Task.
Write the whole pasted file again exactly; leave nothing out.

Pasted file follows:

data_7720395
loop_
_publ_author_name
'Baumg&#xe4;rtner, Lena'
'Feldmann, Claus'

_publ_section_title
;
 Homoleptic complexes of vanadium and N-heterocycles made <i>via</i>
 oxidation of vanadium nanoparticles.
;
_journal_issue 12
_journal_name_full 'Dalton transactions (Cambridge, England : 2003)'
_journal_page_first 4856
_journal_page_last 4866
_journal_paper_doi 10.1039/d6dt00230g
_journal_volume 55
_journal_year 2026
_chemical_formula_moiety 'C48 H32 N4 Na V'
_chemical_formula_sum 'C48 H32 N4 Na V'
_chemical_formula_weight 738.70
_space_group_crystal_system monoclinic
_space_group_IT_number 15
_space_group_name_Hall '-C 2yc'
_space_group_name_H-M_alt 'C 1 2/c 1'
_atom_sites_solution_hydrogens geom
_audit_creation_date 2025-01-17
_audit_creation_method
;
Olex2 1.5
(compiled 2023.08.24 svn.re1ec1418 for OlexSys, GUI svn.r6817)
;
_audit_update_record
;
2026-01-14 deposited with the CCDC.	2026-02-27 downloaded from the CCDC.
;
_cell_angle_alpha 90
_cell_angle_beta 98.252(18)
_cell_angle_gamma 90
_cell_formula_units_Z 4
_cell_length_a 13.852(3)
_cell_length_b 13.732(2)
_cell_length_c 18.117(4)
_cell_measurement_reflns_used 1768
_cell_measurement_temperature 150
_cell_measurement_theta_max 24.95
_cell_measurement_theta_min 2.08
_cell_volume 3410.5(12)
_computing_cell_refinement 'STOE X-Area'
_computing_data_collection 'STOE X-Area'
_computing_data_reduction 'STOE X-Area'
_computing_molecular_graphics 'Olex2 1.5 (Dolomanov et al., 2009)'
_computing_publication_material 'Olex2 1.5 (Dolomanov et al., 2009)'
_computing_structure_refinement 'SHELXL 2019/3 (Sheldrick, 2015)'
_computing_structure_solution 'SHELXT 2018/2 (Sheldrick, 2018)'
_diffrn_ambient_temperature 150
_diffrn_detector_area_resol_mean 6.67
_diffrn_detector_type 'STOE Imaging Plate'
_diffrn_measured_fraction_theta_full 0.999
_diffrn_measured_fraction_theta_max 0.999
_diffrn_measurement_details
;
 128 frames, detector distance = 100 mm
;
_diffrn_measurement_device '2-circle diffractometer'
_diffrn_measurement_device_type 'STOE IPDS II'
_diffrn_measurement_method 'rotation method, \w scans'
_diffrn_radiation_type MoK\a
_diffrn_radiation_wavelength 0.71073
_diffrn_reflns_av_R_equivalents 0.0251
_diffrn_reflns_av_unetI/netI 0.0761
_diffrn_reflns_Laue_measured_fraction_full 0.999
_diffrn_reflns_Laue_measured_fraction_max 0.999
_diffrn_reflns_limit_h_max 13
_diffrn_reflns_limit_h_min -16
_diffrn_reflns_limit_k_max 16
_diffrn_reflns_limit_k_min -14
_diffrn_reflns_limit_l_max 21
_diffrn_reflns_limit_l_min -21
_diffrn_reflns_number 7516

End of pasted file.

data_7720395
loop_
_publ_author_name
'Baumg&#xe4;rtner, Lena'
'Feldmann, Claus'

_publ_section_title
;
 Homoleptic complexes of vanadium and N-heterocycles made <i>via</i>
 oxidation of vanadium nanoparticles.
;
_journal_issue 12
_journal_name_full 'Dalton transactions (Cambridge, England : 2003)'
_journal_page_first 4856
_journal_page_last 4866
_journal_paper_doi 10.1039/d6dt00230g
_journal_volume 55
_journal_year 2026
_chemical_formula_moiety 'C48 H32 N4 Na V'
_chemical_formula_sum 'C48 H32 N4 Na V'
_chemical_formula_weight 738.70
_space_group_crystal_system monoclinic
_space_group_IT_number 15
_space_group_name_Hall '-C 2yc'
_space_group_name_H-M_alt 'C 1 2/c 1'
_atom_sites_solution_hydrogens geom
_audit_creation_date 2025-01-17
_audit_creation_method
;
Olex2 1.5
(compiled 2023.08.24 svn.re1ec1418 for OlexSys, GUI svn.r6817)
;
_audit_update_record
;
2026-01-14 deposited with the CCDC.	2026-02-27 downloaded from the CCDC.
;
_cell_angle_alpha 90
_cell_angle_beta 98.252(18)
_cell_angle_gamma 90
_cell_formula_units_Z 4
_cell_length_a 13.852(3)
_cell_length_b 13.732(2)
_cell_length_c 18.117(4)
_cell_measurement_reflns_used 1768
_cell_measurement_temperature 150
_cell_measurement_theta_max 24.95
_cell_measurement_theta_min 2.08
_cell_volume 3410.5(12)
_computing_cell_refinement 'STOE X-Area'
_computing_data_collection 'STOE X-Area'
_computing_data_reduction 'STOE X-Area'
_computing_molecular_graphics 'Olex2 1.5 (Dolomanov et al., 2009)'
_computing_publication_material 'Olex2 1.5 (Dolomanov et al., 2009)'
_computing_structure_refinement 'SHELXL 2019/3 (Sheldrick, 2015)'
_computing_structure_solution 'SHELXT 2018/2 (Sheldrick, 2018)'
_diffrn_ambient_temperature 150
_diffrn_detector_area_resol_mean 6.67
_diffrn_detector_type 'STOE Imaging Plate'
_diffrn_measured_fraction_theta_full 0.999
_diffrn_measured_fraction_theta_max 0.999
_diffrn_measurement_details
;
 128 frames, detector distance = 100 mm
;
_diffrn_measurement_device '2-circle diffractometer'
_diffrn_measurement_device_type 'STOE IPDS II'
_diffrn_measurement_method 'rotation method, \w scans'
_diffrn_radiation_type MoK\a
_diffrn_radiation_wavelength 0.71073
_diffrn_reflns_av_R_equivalents 0.0251
_diffrn_reflns_av_unetI/netI 0.0761
_diffrn_reflns_Laue_measured_fraction_full 0.999
_diffrn_reflns_Laue_measured_fraction_max 0.999
_diffrn_reflns_limit_h_max 13
_diffrn_reflns_limit_h_min -16
_diffrn_reflns_limit_k_max 16
_diffrn_reflns_limit_k_min -14
_diffrn_reflns_limit_l_max 21
_diffrn_reflns_limit_l_min -21
_diffrn_reflns_number 7516